Muay Thai, Judo, Taekwondo, Brazilian jiu-jitsu – the world of mixed martial arts (MMA) is not for the faint of heart.
MMA is a high-impact sport that requires a lot of strength, endurance, and agility.
These fighters are some of the most dangerous athletes on the planet, and a lot of them are turning to cannabis for more reasons than one.
As experts fight for cannabis normalization within the sports community and beyond, we’re exploring how cannabis works for MMA fighters, the variety of performance and health benefits that are possible with plant use, and how impactful global plant access could be for a group that is largely pushed towards dangerous and highly-addictive opioids for recovery.
Despite the World Anti-Doping Agency’s continually murky approach to the plant – cannabis is gaining recognition for being a powerful aid to MMA fighters around the globe, helping hobbyists and professionals alike approach the sport with a calm, refreshed, and unorthodox perspective.
The numbers speak for themselves: 45.9 percent of today’s MMA fighters use the plant to hone their mental and physical skills, recover from intense workouts, and heal from injuries or soreness – and 76.5 percent report to using strictly CBD for these same types of benefits.
“There’s no sport on the planet, in my experience and opinion, that produces anxiety like MMA and the UFC. Knowing that you’re going to be fighting in a couple weeks against one of the most skilled mixed martial artists on the planet – and that even if you do good, you’re going to probably take a little bit of damage — that produces anxiety,” said executive director of the California State Athletic Commission Andy Foster in an interview.
While most professional athletes experience a massive amount of pressure before a big game or match, the brutal “all-or-nothing” attitude that is instilled in the MMA world – paired with the sport’s one-on-one competition – makes it nearly impossible to not experience this type of pre-fight anxiety.
For fighters like freestyle MMA fighter “Krispy” Kasen Matsch, consuming cannabis is most helpful when it is accompanied by a well-thought-out routine and an intentional approach, whether it’s before a fight or to enhance a practice session.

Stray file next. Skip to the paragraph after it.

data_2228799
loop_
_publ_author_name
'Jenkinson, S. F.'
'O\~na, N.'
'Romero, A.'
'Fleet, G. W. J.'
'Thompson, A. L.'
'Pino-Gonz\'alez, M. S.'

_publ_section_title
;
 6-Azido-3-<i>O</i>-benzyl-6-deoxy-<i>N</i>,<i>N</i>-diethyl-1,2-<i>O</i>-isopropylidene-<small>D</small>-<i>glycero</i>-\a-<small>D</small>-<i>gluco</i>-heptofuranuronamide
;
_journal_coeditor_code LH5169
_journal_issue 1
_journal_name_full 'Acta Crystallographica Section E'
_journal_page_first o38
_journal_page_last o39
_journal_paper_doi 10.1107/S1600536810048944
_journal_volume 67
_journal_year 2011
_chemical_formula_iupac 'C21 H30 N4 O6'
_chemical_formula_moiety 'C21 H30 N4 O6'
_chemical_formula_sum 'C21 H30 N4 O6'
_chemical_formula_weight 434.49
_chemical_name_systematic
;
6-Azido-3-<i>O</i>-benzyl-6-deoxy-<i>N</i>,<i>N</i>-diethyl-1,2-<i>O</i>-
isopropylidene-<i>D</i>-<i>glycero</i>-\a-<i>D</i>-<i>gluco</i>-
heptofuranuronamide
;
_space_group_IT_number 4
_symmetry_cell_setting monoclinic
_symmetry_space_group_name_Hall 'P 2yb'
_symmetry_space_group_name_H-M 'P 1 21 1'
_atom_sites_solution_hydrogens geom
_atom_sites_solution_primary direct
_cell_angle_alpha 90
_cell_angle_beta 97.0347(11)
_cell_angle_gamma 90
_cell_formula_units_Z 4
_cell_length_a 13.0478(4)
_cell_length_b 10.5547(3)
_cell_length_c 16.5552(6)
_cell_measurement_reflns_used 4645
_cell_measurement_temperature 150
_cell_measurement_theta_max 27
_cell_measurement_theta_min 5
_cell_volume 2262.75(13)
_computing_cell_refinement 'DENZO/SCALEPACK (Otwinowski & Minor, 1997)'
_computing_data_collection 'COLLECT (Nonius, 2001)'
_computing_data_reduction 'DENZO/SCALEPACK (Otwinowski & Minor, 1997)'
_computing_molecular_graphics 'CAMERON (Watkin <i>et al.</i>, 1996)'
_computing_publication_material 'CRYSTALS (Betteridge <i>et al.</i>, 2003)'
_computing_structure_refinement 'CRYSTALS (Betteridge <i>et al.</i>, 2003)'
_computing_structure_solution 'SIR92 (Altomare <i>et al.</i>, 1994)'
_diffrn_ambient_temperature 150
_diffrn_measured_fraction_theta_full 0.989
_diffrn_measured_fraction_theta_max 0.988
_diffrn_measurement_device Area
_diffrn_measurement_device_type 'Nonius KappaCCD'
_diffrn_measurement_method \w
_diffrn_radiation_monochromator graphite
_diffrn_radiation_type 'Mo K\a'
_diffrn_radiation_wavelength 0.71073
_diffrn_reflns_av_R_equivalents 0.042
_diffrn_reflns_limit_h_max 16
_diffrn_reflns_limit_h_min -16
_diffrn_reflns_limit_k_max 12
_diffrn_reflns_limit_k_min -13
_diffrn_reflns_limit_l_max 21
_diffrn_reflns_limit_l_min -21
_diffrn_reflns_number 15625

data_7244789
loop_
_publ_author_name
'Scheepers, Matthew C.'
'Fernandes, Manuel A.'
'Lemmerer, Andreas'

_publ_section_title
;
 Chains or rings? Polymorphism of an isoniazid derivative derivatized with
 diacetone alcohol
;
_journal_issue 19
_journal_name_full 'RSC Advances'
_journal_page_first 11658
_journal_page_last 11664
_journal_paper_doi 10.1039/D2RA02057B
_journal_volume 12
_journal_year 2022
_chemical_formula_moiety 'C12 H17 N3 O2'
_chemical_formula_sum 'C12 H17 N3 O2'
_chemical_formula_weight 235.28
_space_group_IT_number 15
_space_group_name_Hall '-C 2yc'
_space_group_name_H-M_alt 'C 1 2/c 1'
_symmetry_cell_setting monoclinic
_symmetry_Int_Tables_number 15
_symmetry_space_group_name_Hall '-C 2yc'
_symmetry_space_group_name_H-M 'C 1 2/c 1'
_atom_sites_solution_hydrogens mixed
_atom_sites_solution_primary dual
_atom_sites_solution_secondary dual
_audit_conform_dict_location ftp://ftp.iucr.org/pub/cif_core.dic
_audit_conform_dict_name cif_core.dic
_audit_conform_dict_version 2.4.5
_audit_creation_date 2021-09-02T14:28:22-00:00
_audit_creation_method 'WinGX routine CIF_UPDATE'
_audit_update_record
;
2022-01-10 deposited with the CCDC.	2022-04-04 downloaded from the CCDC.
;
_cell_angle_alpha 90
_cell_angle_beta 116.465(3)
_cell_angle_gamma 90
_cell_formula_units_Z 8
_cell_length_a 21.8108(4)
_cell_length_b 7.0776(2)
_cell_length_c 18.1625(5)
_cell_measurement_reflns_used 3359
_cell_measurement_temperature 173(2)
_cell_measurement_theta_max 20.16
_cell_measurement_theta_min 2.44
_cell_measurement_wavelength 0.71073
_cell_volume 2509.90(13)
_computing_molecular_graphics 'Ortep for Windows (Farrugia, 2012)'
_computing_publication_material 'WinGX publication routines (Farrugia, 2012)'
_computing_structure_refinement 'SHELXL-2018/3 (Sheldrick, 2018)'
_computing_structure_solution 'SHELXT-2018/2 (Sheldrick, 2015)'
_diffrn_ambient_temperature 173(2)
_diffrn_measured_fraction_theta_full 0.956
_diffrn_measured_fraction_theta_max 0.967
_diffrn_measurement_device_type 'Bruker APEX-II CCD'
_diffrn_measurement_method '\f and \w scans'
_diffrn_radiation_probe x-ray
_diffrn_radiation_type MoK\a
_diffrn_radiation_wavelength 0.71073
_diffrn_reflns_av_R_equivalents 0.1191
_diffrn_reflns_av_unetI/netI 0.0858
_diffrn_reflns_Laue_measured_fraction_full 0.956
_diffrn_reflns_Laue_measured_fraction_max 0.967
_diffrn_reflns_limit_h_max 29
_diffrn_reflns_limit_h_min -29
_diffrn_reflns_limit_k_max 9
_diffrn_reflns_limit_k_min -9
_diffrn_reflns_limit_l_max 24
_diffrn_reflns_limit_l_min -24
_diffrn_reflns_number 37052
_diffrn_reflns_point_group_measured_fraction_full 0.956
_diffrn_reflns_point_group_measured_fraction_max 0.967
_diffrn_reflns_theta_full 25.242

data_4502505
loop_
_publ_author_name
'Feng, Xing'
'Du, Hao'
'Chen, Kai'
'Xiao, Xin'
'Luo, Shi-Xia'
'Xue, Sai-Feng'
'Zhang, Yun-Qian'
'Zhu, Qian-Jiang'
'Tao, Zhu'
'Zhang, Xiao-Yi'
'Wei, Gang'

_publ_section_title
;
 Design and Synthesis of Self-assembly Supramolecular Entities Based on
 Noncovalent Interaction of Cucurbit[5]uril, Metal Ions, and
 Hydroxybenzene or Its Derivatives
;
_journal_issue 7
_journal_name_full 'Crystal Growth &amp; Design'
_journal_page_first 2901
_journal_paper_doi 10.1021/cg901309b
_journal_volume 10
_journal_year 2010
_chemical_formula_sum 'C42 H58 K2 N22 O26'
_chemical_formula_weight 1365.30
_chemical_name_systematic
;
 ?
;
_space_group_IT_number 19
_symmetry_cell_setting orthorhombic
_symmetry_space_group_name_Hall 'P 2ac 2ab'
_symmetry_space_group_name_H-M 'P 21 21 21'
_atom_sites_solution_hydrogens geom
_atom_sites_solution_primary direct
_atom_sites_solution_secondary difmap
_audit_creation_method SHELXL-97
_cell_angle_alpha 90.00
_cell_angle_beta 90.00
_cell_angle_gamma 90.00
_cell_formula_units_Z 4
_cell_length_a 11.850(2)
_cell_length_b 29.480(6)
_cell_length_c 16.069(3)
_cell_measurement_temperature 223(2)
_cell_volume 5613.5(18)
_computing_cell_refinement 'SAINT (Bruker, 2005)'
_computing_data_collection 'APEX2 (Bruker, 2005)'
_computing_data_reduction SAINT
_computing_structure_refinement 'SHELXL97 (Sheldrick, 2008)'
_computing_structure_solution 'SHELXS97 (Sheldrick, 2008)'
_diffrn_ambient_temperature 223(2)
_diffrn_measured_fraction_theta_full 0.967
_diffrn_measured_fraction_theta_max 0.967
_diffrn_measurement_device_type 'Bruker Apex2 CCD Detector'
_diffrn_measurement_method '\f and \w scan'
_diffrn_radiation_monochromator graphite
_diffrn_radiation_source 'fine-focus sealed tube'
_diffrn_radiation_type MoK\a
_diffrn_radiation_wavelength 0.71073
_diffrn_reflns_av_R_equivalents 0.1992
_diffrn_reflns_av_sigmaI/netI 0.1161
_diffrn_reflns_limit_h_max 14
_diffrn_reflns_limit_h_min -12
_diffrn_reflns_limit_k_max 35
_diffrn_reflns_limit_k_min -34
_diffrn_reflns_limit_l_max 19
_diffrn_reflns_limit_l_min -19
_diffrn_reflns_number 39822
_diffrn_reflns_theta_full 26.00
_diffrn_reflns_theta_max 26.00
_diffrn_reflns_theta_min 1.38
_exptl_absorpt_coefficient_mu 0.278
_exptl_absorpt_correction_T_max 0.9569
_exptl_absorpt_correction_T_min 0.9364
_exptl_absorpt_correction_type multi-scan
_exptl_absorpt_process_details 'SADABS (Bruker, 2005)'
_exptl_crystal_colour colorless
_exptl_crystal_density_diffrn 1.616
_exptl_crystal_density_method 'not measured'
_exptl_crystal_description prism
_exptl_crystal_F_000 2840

“When I practice, I’ll smoke about an hour before I go in. It loosens me up, calms me down, and allows me to totally zone in. But for a fight, I’ll smoke about 4-5 hours before to ensure I’m grounded and in a good flow state for what I need to accomplish,” Matsch said.
Whether you’re a novice or a professional fighter, there are plenty of benefits to incorporating cannabis into your MMA routine – especially as an alternative to the addictive opioids athletes are often prescribed.
However, these benefits can easily be missed if you aren’t careful with your approach.
“It’s important to learn what you can and can’t handle. If marijuana makes you lazy, don’t mix your MMA career with it. Instead, consume it on your off-time,” Ahrndt said.
In Matsch’s experience, it’s helpful to try a little bit at a time to figure out what works best for you.
“Get used to training with it, see how that affects you, and go into it with a purpose,” Matsch said.
“I didn’t like weed when I first tried it, and now I do it every day. If it doesn’t work for you, don’t force it. The benefits I get from it took a while to reap, but after I found what works for me, I can definitely say it helps with those fight-related anxieties and stressors.”
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